Purpose – We explore two characteristics of groups in today's work environments, membership dispersion and geographic dispersion, and the effects that these conditions…
Purpose – We explore two characteristics of groups in today's work environments, membership dispersion and geographic dispersion, and the effects that these conditions have on group and organizational learning.
Approach – We integrate findings on group membership dispersion and geographic dispersion and develop predictions of dispersion's effects on group learning, incorporating the literature on knowledge transfer, transactive memory, turnover, and communication.
Findings – Members in multiple work groups, while exposed to knowledge from different areas, have weaker group identities and are more adversely affected by time constraints than members who belong to only one group. Group members can be dispersed sequentially through turnover, which creates more knowledge-retention problems than those experienced by stable groups. Members of geographically dispersed groups are in positions to integrate novel knowledge. The necessary use of technology to communicate, however, reduces the ability of geographically dispersed group members to convey ideas as effectively as their collocated counterparts. Geographically distributed group members experience less common ground and more difficulty in transferring knowledge, especially tacit knowledge, than their collocated counterparts.
Originality/value – We discuss how membership and geographic dispersion pose challenges to and provide opportunities for group learning. We suggest how learning within dispersed groups can be supported as well as what the future holds for the role of these groups in the new economy. The chapter concludes that although membership and geographic dispersion pose challenges to learning at the group level, these conditions enable learning at the level of the organization.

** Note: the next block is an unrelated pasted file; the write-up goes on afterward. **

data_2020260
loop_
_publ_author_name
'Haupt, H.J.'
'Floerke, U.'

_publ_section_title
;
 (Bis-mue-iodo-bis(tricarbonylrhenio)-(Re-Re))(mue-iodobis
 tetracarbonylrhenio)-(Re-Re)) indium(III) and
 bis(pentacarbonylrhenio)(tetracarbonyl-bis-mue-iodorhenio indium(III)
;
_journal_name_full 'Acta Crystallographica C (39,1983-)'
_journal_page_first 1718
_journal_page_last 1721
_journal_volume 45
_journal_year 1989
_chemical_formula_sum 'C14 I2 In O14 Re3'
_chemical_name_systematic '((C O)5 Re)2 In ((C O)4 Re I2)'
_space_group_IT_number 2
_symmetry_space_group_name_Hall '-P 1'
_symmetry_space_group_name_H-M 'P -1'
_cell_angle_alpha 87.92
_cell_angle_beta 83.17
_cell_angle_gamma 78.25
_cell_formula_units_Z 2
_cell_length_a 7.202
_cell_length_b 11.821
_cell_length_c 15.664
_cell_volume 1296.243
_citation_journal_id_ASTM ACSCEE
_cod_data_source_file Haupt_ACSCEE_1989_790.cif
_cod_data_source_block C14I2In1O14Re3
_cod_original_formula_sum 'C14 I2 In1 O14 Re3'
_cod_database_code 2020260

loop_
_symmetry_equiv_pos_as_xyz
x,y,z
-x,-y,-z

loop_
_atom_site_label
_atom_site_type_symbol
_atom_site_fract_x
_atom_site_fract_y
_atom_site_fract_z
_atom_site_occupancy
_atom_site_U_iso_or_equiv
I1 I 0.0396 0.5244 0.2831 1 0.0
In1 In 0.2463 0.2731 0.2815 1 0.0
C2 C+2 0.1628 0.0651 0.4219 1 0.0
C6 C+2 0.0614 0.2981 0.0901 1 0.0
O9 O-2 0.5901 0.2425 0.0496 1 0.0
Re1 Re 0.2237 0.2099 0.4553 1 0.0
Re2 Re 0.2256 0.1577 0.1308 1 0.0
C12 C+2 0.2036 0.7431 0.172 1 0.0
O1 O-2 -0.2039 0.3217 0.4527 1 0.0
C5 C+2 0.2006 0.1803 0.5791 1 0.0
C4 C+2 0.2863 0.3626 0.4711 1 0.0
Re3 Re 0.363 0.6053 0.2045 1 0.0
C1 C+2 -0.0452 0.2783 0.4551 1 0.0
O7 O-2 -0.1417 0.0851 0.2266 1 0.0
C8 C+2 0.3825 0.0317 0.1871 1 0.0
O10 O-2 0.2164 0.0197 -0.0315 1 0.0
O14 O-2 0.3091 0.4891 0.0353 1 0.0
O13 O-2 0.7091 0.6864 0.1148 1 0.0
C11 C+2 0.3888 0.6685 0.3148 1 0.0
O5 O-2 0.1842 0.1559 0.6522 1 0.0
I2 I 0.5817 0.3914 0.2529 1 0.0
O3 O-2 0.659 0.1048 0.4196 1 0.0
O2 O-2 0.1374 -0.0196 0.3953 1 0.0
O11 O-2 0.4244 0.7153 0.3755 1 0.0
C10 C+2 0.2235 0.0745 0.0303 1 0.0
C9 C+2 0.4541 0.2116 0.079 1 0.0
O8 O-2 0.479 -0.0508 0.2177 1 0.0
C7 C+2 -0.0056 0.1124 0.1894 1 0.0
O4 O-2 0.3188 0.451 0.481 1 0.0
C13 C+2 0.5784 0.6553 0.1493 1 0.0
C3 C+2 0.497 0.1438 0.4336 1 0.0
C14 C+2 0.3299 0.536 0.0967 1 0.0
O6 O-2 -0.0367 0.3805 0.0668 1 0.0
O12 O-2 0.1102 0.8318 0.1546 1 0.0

Social movement scholars have increasingly drawn attention to the process of “bridge building” in social movements – that is, the process by which activists attempt to…
Social movement scholars have increasingly drawn attention to the process of “bridge building” in social movements – that is, the process by which activists attempt to resolve conflicts stemming from different collective identities. However, most scholars assume that social movements primarily attempt to resolve tensions among activists themselves, and thus that bridge building is a means to other ends rather than a primary goal of social movement activism. In this chapter, I challenge these assumptions through a case study of a “bridging organization” known as Bridge Builders, which sought as its primary goal to “bridge the gap between the LGBT and Christian communities” at a Christian university in Nashville, Tennessee. I highlight the mechanisms by which Bridge Builders attempted to facilitate bridge building at the university, and I argue that Bridge Builders succeeded in bridging (a) disparate institutional identities at their university, (b) “structural holes” between LGBT- and religious-identified groups at their university, and (c) oppositional personal identities among organizational members. As I discuss in the conclusion, the case of Bridge Builders has implications for literatures on bridge building in social movements, cultural and biographical consequences of social movements, and social movement strategy.